North Carolina Catholic school can legally fire gay teacher who announced his wedding online, court rules

A Catholic school in North Carolina was legally allowed to fire a gay teacher who announced his marriage to another man on social media a decade ago, according to a federal appeals court ruling, reversing a judge’s earlier decision.

A panel of the 4th U.S. Circuit Court of Appeals in Richmond, Virginia, on Wednesday reversed a 2021 ruling stating that Charlotte Catholic High School and the Roman Catholic Diocese of Charlotte had violated teacher Lonnie Billard’s federal employment protections against sex discrimination under Title VII of the Civil Rights Act.

The school said Billard was not brought back as a substitute teacher because of his “advocacy in favor of a position that is opposed to what the church teaches about marriage,” according to a court document.

U.S. District Judge Max Cogburn ruled that Billard, who worked full-time as a teacher for a decade until 2012, was a lay employee for the limited purpose of teaching secular classes. The judge said a trial would still need to be held to determine appropriate relief for him.

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A 2020 ruling by the Supreme Court also found that Title VII protected workers who were terminated for being gay or transgender.

Circuit Judge Pamela Harris, however, wrote in Wednesday’s ruling that Billard fell under a “ministerial exception” to Title VII that courts have taken from the First Amendment that protects religious institutions in how they treat employees “who perform tasks so central to their religious missions — even if the tasks themselves do not advertise their religious nature.”

Billard, who primarily taught English as a substitute after returning from retirement as a drama teacher at Charlotte Catholic High School, fell under this exception because Charlotte Catholic expected teachers to integrate faith throughout the curriculum, Harris wrote, adding that the school’s apparent expectation that Billard be prepared to teach religion as needed speaks to his role in the school’s religious mission.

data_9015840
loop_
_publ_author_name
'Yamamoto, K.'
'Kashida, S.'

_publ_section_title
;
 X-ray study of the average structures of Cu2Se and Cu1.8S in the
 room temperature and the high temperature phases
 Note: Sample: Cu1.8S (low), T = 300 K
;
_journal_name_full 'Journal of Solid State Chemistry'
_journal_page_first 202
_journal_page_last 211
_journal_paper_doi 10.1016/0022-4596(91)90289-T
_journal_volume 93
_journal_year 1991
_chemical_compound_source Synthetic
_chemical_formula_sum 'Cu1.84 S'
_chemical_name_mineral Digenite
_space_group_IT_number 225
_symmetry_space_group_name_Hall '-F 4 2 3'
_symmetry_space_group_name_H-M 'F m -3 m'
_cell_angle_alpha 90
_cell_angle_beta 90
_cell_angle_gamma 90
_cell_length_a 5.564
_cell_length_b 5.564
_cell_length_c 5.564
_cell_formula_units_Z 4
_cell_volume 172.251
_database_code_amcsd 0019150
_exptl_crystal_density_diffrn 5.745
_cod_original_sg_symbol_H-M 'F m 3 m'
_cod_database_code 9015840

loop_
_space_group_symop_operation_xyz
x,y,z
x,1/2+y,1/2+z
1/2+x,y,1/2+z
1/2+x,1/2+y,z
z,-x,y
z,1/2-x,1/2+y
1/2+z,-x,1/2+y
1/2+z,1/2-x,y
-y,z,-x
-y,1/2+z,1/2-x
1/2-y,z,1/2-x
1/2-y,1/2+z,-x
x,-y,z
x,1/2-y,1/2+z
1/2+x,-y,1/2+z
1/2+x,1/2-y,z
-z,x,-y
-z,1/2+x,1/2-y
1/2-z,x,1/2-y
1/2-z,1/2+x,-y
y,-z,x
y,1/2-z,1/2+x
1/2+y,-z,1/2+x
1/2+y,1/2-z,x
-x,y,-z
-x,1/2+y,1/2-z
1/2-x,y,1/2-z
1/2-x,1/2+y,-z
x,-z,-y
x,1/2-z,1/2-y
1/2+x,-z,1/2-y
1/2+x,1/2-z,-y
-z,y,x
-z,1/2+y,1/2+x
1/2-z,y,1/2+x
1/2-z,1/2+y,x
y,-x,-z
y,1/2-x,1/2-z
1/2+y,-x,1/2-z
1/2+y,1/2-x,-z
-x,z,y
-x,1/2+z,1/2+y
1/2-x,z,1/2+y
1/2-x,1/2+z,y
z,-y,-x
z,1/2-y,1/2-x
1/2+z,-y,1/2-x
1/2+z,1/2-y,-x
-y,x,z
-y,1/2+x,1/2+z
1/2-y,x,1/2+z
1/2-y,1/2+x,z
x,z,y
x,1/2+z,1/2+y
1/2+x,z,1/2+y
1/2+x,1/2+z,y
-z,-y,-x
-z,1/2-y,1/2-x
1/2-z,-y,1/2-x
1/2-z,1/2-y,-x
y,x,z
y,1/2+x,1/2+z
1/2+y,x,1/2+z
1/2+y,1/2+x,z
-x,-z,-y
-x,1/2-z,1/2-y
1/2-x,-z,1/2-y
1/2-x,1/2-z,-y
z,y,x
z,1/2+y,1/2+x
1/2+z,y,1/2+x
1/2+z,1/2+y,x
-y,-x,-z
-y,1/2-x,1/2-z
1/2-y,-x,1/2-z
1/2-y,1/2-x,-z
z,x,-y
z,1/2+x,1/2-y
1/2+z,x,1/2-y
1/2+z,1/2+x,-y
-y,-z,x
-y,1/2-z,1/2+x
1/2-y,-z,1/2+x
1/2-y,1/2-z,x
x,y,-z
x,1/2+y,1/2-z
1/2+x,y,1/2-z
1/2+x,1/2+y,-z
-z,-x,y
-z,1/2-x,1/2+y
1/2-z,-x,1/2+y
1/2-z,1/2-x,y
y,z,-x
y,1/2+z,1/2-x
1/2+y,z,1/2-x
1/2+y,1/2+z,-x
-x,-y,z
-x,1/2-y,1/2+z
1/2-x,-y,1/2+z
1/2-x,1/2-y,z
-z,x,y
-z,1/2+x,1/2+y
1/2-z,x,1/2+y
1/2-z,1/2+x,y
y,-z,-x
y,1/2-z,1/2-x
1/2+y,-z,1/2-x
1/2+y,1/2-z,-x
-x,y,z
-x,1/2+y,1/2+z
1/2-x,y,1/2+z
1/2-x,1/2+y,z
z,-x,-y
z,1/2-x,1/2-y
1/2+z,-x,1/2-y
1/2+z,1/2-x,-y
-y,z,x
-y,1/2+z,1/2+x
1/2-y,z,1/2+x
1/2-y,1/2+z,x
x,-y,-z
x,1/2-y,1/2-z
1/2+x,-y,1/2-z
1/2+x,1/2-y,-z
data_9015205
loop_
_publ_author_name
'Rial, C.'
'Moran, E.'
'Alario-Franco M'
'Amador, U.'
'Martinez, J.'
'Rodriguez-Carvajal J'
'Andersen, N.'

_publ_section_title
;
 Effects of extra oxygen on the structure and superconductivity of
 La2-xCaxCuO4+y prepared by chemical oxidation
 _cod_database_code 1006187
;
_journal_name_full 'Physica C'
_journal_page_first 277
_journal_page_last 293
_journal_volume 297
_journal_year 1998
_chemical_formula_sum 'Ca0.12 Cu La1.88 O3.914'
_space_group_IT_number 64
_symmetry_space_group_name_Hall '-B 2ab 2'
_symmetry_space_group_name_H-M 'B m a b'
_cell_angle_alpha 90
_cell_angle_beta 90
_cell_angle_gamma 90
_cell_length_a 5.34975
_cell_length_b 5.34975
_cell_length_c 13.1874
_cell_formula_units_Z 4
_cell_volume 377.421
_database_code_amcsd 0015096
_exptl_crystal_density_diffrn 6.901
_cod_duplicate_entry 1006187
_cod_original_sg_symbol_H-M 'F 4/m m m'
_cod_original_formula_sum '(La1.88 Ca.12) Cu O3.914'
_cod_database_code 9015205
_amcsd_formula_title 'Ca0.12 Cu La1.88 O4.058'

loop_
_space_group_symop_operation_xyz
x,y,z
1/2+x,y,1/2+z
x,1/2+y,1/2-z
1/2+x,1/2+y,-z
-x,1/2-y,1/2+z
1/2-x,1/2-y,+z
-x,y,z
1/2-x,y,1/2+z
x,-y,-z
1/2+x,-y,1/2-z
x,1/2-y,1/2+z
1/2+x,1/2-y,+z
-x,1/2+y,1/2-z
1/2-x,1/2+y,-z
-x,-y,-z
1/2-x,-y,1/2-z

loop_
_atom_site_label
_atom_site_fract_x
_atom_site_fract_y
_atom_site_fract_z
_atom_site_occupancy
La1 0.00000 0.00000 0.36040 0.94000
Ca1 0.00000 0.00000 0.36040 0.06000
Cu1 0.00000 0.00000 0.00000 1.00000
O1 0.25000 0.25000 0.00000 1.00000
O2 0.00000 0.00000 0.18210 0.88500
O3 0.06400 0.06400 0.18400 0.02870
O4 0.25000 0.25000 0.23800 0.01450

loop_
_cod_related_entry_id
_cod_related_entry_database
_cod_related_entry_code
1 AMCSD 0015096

“The record makes clear that (Charlotte Catholic) considered it ‘vital’ to its religious mission that its teachers bring a Catholic perspective to bear on Shakespeare as well as on the Bible,” Harris wrote. “Our court has recognized before that seemingly secular tasks like the teaching of English and drama may be so imbued with religious significance that they implicate the ministerial exception.”

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Billard began working at Charlotte Catholic in 2001, the year after he met his now-husband. He announced their decision to get married shortly after same-sex marriage was made legal in North Carolina in 2014, and he filed a lawsuit challenging his termination in 2017.

The American Civil Liberties Union and a Charlotte law firm that helped Billard file his lawsuit said Wednesday’s ruling was “a heartbreaking decision for our client who wanted nothing more than the freedom to perform his duties as an educator without hiding who he is or who he loves.”

The joint statement said the ruling threatens to infringe on the rights of LGBTQ+ workers by “widening the loopholes employers may use to fire people like Mr. Billard for openly discriminatory reasons.”

An attorney for a group that defended the Charlotte diocese praised the ruling, calling it a “victory for people of all faiths who cherish the freedom to pass on their faith to the next generation.”

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“The Supreme Court has been crystal clear on this issue: Catholic schools have the freedom to choose teachers who fully support Catholic teaching,” Luke Goodrich of The Becket Fund for Religious Liberty said.

Attorneys general from nearly 20 Democrat-leaning states and lawyers from Christian denominations and schools and other organizations filed briefs in the case.

Circuit Judge Paul Niemeyer joined Harris’ opinion, while Circuit Judge Robert King wrote a separate opinion saying he agreed with the reversal but also questioned the use of the ministerial exemption. King wrote instead that Charlotte Catholic fell under a separate exemption in Title VII for religious education institutions dismissing an employee.

The Associated Press contributed to this report.